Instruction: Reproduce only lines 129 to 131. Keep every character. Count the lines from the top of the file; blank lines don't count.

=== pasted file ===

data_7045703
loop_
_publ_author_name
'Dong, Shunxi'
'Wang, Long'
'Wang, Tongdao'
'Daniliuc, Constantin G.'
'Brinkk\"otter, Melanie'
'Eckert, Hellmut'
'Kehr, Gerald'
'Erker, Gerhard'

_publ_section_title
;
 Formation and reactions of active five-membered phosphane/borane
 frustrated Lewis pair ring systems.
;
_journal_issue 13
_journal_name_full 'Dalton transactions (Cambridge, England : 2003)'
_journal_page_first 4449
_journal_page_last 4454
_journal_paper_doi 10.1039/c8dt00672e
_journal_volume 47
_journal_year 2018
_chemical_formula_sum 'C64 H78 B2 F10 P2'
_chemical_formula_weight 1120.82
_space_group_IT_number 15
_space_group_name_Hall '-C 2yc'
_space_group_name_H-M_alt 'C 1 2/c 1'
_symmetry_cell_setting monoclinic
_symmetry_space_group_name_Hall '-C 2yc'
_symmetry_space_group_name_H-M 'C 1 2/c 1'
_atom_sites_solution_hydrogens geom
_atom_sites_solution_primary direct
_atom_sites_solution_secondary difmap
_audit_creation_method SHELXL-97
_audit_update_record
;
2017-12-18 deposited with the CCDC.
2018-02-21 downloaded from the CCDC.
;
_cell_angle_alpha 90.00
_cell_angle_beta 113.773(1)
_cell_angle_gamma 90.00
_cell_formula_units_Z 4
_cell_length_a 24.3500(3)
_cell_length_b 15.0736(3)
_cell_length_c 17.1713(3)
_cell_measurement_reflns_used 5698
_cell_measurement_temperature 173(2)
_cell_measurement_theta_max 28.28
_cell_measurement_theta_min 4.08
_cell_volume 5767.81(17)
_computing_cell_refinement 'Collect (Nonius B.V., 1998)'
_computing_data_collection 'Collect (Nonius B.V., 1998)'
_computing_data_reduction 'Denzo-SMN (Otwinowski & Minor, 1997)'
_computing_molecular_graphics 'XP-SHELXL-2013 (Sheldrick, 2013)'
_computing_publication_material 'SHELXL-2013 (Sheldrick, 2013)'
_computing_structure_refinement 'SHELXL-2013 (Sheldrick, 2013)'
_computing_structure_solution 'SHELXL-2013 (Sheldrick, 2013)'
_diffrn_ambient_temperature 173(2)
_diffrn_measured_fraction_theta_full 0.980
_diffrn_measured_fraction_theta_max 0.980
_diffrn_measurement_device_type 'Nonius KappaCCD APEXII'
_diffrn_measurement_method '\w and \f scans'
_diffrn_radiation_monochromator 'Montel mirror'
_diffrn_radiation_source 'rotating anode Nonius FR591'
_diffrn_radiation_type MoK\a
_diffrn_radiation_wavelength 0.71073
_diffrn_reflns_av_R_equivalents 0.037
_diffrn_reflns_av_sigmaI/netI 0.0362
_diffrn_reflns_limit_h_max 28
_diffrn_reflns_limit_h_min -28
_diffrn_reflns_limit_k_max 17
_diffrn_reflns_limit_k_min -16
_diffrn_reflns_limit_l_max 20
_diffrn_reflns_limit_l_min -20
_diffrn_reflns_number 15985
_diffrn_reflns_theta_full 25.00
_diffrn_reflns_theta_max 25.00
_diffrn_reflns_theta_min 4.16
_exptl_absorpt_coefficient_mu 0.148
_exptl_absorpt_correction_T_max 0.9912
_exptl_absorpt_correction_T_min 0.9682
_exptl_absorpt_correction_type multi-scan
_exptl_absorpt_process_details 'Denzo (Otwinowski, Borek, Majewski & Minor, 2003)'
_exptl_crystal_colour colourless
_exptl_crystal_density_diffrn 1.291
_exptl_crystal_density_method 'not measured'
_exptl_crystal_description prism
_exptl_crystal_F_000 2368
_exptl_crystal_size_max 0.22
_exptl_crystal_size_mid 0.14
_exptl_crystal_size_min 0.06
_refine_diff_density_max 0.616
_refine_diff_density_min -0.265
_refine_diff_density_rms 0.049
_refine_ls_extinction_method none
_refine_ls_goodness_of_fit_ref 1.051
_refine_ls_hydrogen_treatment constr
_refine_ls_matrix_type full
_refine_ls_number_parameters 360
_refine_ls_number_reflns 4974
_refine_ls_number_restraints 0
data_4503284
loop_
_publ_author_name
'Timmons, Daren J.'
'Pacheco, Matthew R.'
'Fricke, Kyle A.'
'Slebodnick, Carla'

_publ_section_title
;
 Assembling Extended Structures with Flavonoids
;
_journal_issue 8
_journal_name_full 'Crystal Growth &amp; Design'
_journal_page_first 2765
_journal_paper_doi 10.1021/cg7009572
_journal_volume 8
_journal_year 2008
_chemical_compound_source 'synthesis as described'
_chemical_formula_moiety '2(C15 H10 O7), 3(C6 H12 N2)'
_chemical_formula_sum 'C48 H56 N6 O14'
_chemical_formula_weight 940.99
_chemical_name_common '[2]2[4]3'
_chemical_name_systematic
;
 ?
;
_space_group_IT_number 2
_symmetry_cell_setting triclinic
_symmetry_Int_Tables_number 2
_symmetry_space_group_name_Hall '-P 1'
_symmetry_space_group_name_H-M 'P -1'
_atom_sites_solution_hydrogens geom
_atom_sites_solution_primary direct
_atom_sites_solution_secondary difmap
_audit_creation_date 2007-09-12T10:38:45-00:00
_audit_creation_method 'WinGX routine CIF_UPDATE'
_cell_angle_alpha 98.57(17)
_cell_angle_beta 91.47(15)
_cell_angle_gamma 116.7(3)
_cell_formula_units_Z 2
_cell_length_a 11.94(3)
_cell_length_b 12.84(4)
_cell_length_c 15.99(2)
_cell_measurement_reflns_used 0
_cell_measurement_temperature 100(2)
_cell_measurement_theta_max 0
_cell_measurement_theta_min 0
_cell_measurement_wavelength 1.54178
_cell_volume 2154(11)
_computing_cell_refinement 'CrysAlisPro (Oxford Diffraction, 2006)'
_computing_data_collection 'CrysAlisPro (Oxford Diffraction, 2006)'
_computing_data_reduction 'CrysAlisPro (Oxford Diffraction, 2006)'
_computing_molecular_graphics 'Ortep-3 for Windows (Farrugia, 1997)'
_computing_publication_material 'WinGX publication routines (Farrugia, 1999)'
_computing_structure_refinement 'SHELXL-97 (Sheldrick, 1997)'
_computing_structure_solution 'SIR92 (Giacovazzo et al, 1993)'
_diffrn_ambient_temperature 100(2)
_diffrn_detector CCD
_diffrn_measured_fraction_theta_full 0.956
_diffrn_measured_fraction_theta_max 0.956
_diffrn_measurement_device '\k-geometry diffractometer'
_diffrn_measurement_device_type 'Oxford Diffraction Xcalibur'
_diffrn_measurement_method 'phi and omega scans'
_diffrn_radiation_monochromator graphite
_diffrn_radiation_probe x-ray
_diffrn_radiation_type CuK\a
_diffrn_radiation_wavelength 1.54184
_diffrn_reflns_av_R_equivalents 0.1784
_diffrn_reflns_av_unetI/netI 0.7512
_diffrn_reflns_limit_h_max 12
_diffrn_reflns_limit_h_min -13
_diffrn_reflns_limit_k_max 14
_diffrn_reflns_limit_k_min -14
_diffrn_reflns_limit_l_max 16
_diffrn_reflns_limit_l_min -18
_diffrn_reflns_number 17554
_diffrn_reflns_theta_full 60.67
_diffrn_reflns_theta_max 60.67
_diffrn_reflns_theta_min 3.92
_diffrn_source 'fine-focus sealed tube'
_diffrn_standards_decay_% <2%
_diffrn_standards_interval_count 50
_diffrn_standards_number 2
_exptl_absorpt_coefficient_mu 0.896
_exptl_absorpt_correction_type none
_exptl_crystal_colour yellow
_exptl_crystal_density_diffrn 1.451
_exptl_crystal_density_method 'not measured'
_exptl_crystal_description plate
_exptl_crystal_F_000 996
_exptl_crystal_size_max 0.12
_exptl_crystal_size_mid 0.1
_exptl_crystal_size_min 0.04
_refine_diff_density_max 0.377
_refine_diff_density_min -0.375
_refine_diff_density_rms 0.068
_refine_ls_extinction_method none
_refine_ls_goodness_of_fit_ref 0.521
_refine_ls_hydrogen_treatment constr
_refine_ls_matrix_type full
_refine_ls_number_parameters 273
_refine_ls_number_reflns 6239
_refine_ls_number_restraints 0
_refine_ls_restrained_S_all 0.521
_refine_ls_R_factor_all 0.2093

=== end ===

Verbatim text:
;
_space_group_IT_number 2
_symmetry_cell_setting triclinic